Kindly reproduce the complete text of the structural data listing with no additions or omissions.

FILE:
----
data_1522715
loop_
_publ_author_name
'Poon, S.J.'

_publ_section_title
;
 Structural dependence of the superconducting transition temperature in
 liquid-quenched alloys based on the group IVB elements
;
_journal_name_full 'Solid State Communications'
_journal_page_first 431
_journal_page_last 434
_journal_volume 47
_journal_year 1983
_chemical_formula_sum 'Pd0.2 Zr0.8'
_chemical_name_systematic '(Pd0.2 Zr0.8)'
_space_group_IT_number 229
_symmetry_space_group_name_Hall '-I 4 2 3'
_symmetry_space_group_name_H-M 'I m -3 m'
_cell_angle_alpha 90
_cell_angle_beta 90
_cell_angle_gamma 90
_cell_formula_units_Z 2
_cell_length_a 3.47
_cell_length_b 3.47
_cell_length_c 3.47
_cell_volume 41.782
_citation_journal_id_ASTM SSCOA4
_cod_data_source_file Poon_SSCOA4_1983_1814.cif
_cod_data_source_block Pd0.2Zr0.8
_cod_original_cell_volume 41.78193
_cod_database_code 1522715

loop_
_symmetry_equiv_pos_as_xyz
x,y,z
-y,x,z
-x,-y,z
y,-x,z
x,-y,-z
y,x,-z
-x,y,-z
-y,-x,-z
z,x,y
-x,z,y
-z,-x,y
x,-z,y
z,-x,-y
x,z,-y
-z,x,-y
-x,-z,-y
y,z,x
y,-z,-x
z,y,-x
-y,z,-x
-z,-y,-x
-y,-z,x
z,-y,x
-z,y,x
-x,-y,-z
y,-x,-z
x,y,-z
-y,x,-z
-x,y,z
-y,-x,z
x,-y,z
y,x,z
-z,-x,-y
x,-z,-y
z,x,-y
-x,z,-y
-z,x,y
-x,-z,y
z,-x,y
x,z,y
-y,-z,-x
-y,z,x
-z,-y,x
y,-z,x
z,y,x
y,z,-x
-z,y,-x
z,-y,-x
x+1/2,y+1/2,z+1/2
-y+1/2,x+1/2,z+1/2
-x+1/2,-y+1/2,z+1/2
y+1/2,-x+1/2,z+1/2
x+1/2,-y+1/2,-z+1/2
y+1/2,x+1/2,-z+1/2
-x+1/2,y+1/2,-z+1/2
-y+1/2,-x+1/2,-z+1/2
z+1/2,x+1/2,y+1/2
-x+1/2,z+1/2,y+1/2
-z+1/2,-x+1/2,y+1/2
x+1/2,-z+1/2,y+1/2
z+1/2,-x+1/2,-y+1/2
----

data_1522715
loop_
_publ_author_name
'Poon, S.J.'

_publ_section_title
;
 Structural dependence of the superconducting transition temperature in
 liquid-quenched alloys based on the group IVB elements
;
_journal_name_full 'Solid State Communications'
_journal_page_first 431
_journal_page_last 434
_journal_volume 47
_journal_year 1983
_chemical_formula_sum 'Pd0.2 Zr0.8'
_chemical_name_systematic '(Pd0.2 Zr0.8)'
_space_group_IT_number 229
_symmetry_space_group_name_Hall '-I 4 2 3'
_symmetry_space_group_name_H-M 'I m -3 m'
_cell_angle_alpha 90
_cell_angle_beta 90
_cell_angle_gamma 90
_cell_formula_units_Z 2
_cell_length_a 3.47
_cell_length_b 3.47
_cell_length_c 3.47
_cell_volume 41.782
_citation_journal_id_ASTM SSCOA4
_cod_data_source_file Poon_SSCOA4_1983_1814.cif
_cod_data_source_block Pd0.2Zr0.8
_cod_original_cell_volume 41.78193
_cod_database_code 1522715

loop_
_symmetry_equiv_pos_as_xyz
x,y,z
-y,x,z
-x,-y,z
y,-x,z
x,-y,-z
y,x,-z
-x,y,-z
-y,-x,-z
z,x,y
-x,z,y
-z,-x,y
x,-z,y
z,-x,-y
x,z,-y
-z,x,-y
-x,-z,-y
y,z,x
y,-z,-x
z,y,-x
-y,z,-x
-z,-y,-x
-y,-z,x
z,-y,x
-z,y,x
-x,-y,-z
y,-x,-z
x,y,-z
-y,x,-z
-x,y,z
-y,-x,z
x,-y,z
y,x,z
-z,-x,-y
x,-z,-y
z,x,-y
-x,z,-y
-z,x,y
-x,-z,y
z,-x,y
x,z,y
-y,-z,-x
-y,z,x
-z,-y,x
y,-z,x
z,y,x
y,z,-x
-z,y,-x
z,-y,-x
x+1/2,y+1/2,z+1/2
-y+1/2,x+1/2,z+1/2
-x+1/2,-y+1/2,z+1/2
y+1/2,-x+1/2,z+1/2
x+1/2,-y+1/2,-z+1/2
y+1/2,x+1/2,-z+1/2
-x+1/2,y+1/2,-z+1/2
-y+1/2,-x+1/2,-z+1/2
z+1/2,x+1/2,y+1/2
-x+1/2,z+1/2,y+1/2
-z+1/2,-x+1/2,y+1/2
x+1/2,-z+1/2,y+1/2
z+1/2,-x+1/2,-y+1/2